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After the Baby Boom Leadership Fail

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By Larry Harris, Jr. on July 28, 2011


For people roughly my age — that is, around 32 — commenting on the Baby Boom Generation is a tricky matter. Let’s start with the fact that our parents are Baby Boomers. The ultimate boss at our place of employment is likely a Boomer. Many of our school teachers and college professors were Boomers. In fact, the Baby Boom Generation has pretty much had the run of the land since the Civil Rights Era. And, while I love my parents and appreciate my upbringing a great deal I have to say that I’ve run out of patience for the leaders of their generation. I see Baby Boom leadership as the antithesis of what Millennial Generation leadership should be. So, for everyone who has had their fill of Baby Boom cynicism, partisanship and greed let me be the first to say: Baby Boomers, stop screwing us over. It’s been a long time since Civil Rights. I don’t mean to be rude, but have you checked in on the news? The wheels are falling off the bus in the United States, and you are driving the bus…toward a cliff.

Baby Boomers (born: 1946-1964) came of age just as the United States was giving Civil Rights to black people and women. They cut their teeth in debates over Good vs. Evil. Boomers gained wealth in the ’80s learning from Ronald Reagan to manage our country and homes with debt financing. Boomers loved the 80′s. The cocaine and cash was plentiful. They loved the ’80s so much, in fact, that they long for it today. Isn’t the prevailing fiscal idea of the day still “cut taxes?” Having been a happy child in the ’80s I can understand the sentimentality. But, I grew up. I’ve analyzed American Psycho by Bret Easton Ellis. I’m totally over the ’80s. It is time to move forward. So, in the spirit of moving forward, I paraphrase a great song that Boomers loved in the ’80s: Boomers, what have you done for us lately?

Call me a hater, but facts are facts: Presidents Clinton, W. Bush and Obama are Boomers. Ken Chenault (CEO of American Express), Lloyd Blankfein (CEO of Goldman Sachs) and Ben Bernanke (FED Chairman) are all Boomers. Rupert Murdoch is too old to qualify but Bill O’Reilly, Chris Matthews, Glenn Beck, Gwen Ifill and Rush Limbaugh are Boomers. And, the youngest owner of any NBA franchise, Mark Cuban, is a very young Boomer. So, here is my brief and unscientific analysis of some top-line issues and how we fared on those issues under Baby Boom leadership:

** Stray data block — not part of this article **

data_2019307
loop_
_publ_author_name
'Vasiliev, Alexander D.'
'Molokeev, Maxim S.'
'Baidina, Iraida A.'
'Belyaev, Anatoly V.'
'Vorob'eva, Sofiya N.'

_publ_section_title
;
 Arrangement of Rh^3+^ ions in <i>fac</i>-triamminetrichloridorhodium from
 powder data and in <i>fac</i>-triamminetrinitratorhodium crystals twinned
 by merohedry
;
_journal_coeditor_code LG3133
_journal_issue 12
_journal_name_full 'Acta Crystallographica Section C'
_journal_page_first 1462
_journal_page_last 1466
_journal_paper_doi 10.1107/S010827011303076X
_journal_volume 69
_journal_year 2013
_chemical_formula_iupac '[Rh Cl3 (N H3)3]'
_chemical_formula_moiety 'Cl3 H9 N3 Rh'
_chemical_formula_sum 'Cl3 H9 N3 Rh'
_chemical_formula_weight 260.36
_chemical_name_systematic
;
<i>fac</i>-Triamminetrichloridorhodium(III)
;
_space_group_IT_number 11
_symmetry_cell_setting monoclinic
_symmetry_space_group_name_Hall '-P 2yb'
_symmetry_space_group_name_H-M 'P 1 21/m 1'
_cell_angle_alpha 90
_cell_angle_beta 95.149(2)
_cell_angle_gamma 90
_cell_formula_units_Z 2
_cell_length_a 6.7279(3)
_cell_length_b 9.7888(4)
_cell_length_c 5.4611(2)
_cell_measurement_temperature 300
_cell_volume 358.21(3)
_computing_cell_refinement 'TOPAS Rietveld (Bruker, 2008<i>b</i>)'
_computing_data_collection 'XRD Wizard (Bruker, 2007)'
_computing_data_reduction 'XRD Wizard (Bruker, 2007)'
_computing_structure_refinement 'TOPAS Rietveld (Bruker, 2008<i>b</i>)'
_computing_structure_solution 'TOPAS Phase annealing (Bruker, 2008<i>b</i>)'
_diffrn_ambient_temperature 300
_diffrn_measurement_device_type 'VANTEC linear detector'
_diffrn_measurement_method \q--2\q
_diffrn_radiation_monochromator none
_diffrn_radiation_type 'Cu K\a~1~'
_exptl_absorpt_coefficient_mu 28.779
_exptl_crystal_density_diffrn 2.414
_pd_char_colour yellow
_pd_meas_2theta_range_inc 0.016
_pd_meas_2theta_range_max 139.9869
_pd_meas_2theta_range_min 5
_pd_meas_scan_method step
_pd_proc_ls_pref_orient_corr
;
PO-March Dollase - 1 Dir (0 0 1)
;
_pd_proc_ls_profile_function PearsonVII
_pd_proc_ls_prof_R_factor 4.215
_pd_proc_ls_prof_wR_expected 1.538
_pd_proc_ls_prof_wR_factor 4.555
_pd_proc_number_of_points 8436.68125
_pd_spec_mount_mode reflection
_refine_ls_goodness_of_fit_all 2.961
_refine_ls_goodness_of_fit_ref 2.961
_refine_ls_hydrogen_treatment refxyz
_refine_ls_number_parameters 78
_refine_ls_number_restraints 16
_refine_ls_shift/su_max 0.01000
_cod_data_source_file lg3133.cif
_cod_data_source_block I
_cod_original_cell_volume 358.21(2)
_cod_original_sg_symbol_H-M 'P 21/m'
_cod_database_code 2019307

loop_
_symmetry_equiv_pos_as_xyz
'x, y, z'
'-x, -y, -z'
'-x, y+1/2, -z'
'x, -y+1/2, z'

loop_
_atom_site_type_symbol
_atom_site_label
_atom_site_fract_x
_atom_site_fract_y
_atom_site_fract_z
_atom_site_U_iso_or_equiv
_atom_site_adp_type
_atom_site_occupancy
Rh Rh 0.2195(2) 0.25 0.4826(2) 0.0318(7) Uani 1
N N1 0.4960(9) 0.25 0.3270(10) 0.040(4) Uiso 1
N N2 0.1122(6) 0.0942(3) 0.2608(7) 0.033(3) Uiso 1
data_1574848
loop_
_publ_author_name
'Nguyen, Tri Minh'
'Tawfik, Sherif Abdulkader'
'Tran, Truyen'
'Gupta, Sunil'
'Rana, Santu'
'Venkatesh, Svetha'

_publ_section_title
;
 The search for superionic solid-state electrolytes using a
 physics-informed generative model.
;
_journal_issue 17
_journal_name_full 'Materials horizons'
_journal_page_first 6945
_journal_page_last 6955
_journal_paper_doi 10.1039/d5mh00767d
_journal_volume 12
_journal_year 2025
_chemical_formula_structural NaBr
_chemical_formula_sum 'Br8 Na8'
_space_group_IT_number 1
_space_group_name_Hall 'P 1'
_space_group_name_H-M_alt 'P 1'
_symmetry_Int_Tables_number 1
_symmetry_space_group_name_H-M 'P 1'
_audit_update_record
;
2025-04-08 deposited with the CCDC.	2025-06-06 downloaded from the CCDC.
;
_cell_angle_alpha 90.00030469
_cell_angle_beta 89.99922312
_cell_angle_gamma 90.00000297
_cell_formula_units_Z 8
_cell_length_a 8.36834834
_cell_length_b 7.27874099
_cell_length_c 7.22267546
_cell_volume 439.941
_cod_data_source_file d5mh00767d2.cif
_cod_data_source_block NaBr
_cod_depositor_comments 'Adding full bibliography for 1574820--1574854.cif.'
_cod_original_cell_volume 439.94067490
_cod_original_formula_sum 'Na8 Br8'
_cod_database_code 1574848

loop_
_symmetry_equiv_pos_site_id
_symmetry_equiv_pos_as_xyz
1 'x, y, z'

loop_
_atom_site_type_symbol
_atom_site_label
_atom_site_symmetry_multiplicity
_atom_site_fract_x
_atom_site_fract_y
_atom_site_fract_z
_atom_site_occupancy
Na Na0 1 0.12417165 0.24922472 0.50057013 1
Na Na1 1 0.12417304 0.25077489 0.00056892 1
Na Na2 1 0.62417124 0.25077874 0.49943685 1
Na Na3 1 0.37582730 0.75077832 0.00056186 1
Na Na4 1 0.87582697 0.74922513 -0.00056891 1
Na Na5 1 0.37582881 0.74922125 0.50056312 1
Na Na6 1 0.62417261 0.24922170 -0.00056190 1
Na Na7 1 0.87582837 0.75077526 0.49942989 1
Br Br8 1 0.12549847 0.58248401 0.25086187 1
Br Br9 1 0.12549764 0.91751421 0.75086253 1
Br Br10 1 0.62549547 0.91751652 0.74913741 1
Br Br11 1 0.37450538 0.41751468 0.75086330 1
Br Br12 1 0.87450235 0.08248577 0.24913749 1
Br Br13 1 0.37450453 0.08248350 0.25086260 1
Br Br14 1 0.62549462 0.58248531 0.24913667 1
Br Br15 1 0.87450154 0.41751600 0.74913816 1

1. Dot Com Boom: The Dot Com Boom fueled the largest economic growth in modern U.S. history during the Clinton administration. That was the “get rich quick” era marked by stories of 30-year-old millionaires on paper and secretaries with high-end luxury cars. The Dot Com Boom obviously had both positive and negative effects on the world. However, the boom’s bubble was so big, and its bust was so widespread, that it had a crippling effect on the economy. The stock market crash from 2000-2002 wiped out $5 trillion of equity. And, worldwide brands such as Time Warner, Global Crossing, Cisco, XO Communications and Corning all fell victim to the shifting financial forces of the day. While many of the Dot Com pioneers ultimately losing business ideas were members of Gen X, the high-rolling venture capitalists with the money to finance the whole operation were, in most cases, Baby Boomers.

2. Wall Street Crisis: Since the Clinton administration, when the Glass-Steagall Act was dismantled, the banking industry has won consistent and significant rollbacks in government regulation that left the big banks unchecked. In addition, mass encouragement of home sales led to risky behavior by home buyers and lenders creating the housing bubble, which inevitably busted. President George Dubya Bush pretty much handed the big banks on Wall Street $700 billion, and President Obama rolled over nearly all of the people that put that bailout deal together into his own administration. Greed is to blame all around here — greedy bankers gambling with investors’ money and selling financial products too complicated for them to understand themselves, home buyers biting way more than they could afford to chew and government regulators looking the other way in order to pave the way for a safe landing in a cushy job down the road on the corporate side of financial litigation.

3. War in Iraq, aka the biggest mistake in U.S. history: The Bush administration led the public to believe that Iraq was both harboring Weapons of Mass Destruction and aiding a worldwide terror plot against the United States in order to gain support for an unnecessary war. Trillions of dollars later, Iraq is still unstable. In all likelihood, there will still be 50,000 troops in Iraq when we all die, as there are in Germany today. Additionally, the U.S. economy is in its longest period of stagnation since the Great Depression, and the national debt is the largest ever. However, while Boomers did authorize war in Iraq the Millennial Generation voted in record numbers in 2008, electing Obama, who pledged to end the war.

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